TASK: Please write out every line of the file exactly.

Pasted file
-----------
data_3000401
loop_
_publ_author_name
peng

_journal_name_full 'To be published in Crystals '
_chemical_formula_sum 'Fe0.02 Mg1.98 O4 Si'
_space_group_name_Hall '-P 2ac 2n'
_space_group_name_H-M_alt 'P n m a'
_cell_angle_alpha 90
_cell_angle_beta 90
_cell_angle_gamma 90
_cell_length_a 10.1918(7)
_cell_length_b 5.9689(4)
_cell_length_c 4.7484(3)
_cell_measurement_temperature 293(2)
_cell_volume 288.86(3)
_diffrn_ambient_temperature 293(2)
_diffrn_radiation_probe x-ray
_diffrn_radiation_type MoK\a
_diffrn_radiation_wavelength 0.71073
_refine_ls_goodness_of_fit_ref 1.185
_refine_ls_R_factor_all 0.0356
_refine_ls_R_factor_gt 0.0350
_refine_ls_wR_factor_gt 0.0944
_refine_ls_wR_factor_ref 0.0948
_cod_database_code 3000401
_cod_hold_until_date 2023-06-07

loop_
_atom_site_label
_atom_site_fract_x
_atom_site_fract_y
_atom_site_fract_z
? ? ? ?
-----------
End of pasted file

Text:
data_3000401
loop_
_publ_author_name
peng

_journal_name_full 'To be published in Crystals '
_chemical_formula_sum 'Fe0.02 Mg1.98 O4 Si'
_space_group_name_Hall '-P 2ac 2n'
_space_group_name_H-M_alt 'P n m a'
_cell_angle_alpha 90
_cell_angle_beta 90
_cell_angle_gamma 90
_cell_length_a 10.1918(7)
_cell_length_b 5.9689(4)
_cell_length_c 4.7484(3)
_cell_measurement_temperature 293(2)
_cell_volume 288.86(3)
_diffrn_ambient_temperature 293(2)
_diffrn_radiation_probe x-ray
_diffrn_radiation_type MoK\a
_diffrn_radiation_wavelength 0.71073
_refine_ls_goodness_of_fit_ref 1.185
_refine_ls_R_factor_all 0.0356
_refine_ls_R_factor_gt 0.0350
_refine_ls_wR_factor_gt 0.0944
_refine_ls_wR_factor_ref 0.0948
_cod_database_code 3000401
_cod_hold_until_date 2023-06-07

loop_
_atom_site_label
_atom_site_fract_x
_atom_site_fract_y
_atom_site_fract_z
? ? ? ?